Paul K. Berman, Physician, Plaintiff-appellant, v. Florida Medical Center, Inc., a Corporation, Defendant-appellee, 600 F.2d 466 (5th Cir. 1979)

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US Court of Appeals for the Fifth Circuit - 600 F.2d 466 (5th Cir. 1979) Aug. 6, 1979

Joseph Teichman, Hollywood, Fla., for plaintiff-appellant.

Daniels & Butman, Richard D. Heller, Fort Lauderdale, Fla., for defendant-appellee.

Appeal from the United States District Court for the Southern District of Florida.

Before CLARK, GEE and HILL, Circuit Judges.

GEE, Circuit Judge:

Florida law requires that private hospitals be licensed but provides that licensing cannot be denied "solely by reason of the school or system of practice employed or permitted to be employed by physicians therein . . . ." Section 395.07, Florida Statutes. Defendant, a private hospital, requires that applicants for appointment to its staff to practice medical specialties have served an American Medical Association approved residency in that specialty. Plaintiff, a licensed and practicing osteopathic physician, applied to practice the specialty of general surgery and was rejected by defendant solely because he had not served such a residency. Plaintiff admits he has not served one but claims that his osteopathic residency was its equivalent. He did not plead and does not claim before us that medical residencies are unavailable to physicians of his school, only that he has not served one of these but another kind, which he asserts is just as good. Nor does he assert that osteopathic physicians who have served such medical residencies are excluded from specialty practice by defendant. The district court dismissed his case, brought pursuant to 42 U.S.C. §§ 1983 and 1985, and the fourteenth amendment, on the pleadings for want of state action and a failure to allege racial or class-based discriminatory animus. Dr. Berman appeals.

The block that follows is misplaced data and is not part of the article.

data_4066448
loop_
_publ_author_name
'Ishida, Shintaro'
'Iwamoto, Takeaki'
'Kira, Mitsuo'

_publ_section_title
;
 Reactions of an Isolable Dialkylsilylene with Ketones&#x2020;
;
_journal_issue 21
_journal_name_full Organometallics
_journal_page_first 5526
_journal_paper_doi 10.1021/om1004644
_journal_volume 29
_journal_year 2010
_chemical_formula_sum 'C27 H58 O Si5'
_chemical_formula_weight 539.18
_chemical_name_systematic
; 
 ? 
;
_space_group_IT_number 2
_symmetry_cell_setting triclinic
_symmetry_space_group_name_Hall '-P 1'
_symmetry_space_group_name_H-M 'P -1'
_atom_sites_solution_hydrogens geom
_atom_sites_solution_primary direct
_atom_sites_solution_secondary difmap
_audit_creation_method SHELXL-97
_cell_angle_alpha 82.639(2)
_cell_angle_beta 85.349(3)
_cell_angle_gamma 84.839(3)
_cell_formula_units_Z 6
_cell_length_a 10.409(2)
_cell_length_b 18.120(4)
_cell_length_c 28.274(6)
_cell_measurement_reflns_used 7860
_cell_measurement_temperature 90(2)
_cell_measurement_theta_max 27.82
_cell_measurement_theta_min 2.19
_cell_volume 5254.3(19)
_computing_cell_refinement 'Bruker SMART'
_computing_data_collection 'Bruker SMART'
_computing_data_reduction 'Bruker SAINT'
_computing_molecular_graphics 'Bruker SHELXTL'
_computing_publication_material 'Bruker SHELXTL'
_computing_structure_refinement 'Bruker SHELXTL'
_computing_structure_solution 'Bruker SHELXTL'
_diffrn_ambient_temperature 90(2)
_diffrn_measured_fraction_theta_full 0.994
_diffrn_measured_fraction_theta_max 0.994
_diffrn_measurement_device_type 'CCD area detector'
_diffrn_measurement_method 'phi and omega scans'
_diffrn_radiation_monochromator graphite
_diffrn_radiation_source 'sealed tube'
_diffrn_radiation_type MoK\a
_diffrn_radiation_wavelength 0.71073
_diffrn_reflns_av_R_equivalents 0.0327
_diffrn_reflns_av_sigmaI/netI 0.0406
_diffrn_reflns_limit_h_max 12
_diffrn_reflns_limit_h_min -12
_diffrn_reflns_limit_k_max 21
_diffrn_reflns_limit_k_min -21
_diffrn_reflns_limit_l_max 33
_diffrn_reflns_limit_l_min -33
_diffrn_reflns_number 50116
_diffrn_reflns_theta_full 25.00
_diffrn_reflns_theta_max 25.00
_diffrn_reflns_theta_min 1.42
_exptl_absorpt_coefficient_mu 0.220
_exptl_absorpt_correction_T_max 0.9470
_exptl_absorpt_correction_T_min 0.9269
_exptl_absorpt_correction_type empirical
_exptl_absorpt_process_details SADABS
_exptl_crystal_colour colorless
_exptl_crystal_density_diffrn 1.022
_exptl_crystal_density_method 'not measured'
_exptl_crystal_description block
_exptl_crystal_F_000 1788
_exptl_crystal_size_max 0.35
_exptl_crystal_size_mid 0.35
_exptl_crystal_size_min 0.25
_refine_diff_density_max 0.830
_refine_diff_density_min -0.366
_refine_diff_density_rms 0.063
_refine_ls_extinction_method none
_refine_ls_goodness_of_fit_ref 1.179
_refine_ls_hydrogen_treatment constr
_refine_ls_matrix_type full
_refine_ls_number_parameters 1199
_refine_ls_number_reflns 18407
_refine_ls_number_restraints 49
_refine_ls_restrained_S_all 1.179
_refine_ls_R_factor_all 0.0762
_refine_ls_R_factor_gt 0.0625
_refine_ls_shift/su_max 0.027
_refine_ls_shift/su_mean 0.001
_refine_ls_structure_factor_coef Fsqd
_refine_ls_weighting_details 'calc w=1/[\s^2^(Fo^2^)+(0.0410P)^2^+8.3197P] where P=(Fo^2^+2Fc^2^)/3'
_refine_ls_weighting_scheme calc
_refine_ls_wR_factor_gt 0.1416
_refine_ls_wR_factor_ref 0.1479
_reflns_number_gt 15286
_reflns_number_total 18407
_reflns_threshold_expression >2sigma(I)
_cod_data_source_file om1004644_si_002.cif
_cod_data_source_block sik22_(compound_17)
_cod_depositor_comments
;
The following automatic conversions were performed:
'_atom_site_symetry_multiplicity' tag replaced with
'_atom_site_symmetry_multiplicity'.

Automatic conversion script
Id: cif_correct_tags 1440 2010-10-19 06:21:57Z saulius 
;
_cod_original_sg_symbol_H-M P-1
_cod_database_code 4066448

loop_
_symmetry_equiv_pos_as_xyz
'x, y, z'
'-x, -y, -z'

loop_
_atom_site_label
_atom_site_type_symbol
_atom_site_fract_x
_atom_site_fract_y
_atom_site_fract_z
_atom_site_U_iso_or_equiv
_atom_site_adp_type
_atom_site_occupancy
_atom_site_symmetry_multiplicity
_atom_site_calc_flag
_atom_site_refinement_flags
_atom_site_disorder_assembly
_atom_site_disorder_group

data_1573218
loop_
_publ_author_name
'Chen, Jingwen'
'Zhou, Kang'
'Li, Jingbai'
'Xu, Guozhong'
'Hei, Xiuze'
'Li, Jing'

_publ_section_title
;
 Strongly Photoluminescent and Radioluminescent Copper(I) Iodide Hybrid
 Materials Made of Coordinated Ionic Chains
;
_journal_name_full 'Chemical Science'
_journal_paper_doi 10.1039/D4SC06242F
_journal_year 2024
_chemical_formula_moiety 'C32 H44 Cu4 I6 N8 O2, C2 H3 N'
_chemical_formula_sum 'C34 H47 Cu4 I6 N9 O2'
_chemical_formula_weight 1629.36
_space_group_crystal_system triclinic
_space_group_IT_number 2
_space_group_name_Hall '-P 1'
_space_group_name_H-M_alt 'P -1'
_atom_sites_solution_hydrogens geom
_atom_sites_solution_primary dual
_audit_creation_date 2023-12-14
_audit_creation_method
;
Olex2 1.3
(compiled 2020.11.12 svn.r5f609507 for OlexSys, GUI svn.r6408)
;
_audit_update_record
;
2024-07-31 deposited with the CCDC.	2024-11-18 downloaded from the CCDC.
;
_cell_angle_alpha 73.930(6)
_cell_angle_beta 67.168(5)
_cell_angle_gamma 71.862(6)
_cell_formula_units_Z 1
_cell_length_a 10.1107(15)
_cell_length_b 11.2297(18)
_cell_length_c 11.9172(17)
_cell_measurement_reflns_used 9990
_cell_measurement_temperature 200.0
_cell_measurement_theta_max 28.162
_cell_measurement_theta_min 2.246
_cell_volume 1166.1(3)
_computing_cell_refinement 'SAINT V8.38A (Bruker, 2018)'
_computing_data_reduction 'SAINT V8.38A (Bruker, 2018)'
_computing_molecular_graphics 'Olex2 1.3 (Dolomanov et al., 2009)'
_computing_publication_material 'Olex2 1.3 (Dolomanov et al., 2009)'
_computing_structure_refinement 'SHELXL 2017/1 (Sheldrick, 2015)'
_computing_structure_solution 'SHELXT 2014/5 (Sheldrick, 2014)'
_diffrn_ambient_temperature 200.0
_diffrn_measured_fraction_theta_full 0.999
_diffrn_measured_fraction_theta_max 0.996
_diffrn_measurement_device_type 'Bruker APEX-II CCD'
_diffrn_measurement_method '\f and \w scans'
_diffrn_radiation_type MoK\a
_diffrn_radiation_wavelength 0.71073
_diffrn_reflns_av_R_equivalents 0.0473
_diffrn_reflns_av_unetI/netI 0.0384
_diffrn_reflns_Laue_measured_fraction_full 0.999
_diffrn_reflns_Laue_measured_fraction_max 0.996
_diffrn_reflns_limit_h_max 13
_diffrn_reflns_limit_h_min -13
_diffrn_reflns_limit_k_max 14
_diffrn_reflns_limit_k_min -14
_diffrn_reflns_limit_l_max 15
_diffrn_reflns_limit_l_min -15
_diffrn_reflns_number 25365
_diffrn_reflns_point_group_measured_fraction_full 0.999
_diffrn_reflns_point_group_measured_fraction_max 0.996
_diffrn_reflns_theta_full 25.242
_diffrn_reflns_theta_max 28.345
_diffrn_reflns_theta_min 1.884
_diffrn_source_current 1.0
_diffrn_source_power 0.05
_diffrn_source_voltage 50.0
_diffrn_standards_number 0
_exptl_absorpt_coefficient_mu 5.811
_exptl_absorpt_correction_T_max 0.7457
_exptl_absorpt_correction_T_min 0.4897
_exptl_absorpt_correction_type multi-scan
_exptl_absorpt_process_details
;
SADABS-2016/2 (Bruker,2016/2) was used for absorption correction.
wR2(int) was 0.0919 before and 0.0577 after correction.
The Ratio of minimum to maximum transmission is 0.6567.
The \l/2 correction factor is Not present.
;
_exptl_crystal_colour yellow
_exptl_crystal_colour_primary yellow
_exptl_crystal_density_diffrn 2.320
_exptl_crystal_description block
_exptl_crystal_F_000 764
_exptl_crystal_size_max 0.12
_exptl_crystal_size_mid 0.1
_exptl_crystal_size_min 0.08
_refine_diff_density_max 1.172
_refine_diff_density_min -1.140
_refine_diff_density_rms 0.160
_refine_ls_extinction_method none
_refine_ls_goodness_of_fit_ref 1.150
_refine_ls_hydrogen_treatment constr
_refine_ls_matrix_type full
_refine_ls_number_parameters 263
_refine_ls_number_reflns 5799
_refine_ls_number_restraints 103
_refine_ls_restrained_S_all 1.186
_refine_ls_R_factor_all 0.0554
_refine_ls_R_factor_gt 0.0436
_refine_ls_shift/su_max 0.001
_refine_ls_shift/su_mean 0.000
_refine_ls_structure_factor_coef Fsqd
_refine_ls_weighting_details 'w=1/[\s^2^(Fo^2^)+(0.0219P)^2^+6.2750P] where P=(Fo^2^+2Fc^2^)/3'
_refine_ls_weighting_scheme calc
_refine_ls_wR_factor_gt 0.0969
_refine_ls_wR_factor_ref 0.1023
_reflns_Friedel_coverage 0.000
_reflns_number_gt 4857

Dr. Berman does not come before the courts pro se but represented by able counsel as is evidenced by his briefs and pleadings. We are therefore entitled to presume that he has pled his best case. That case locates Dr. Berman, not in any class of osteopathic as opposed to allopathic physicians, but in that merely of Physicians who have not served an AMA residency but wish to practice a specialty in defendant's hospital without having done so. That they may have received equivalent training of another sort does not invalidate the hospital's requirement, which is a reasonable one. Doubtless there are midwives in the Fort Lauderdale area quite capable of handling normal childbirths, but this circumstance would scarcely render the requirement of a medical license for practice in this hospital unconstitutional or invalid. Having specified a reasonable means of access to its staff privileges, defendant is not required to shell the woods, canvassing one by one other modes that might or might not be its equivalent. Nor do plaintiff's additional general allegations that the above actions of the hospital constitute a conspiracy against osteopathic physicians add force to them. Cf. Uston v. Airport Casino, Inc., 564 F.2d 1216 (9th Cir. 1977).

Finally, if more be required, we concur in the trial court's conclusions that the complaint fails to allege any racial or class-based invidiously discriminatory animus, Griffin v. Breckenridge, 403 U.S. 88, 91 S. Ct. 1790, 29 L. Ed. 2d 338 (1971), and that the state statute regarding hospital licensing does not sufficiently implicate Florida in defendant's staff-admission policies to constitute "state action." Moose Lodge No. 107 v. Irvis, 407 U.S. 163, 92 S. Ct. 1965, 32 L. Ed. 2d 627 (1972).1 



Rule 18, 5th Cir.; See Isbell Enterprises, Inc. v. Citizens Cas. Co., 431 F.2d 409 (5th Cir. 1970) (pt. I)


Indeed, the principal thrust of the statute appears to be to ensure that any school of medicine may establish a licensed hospital without fear of discrimination because of its character as such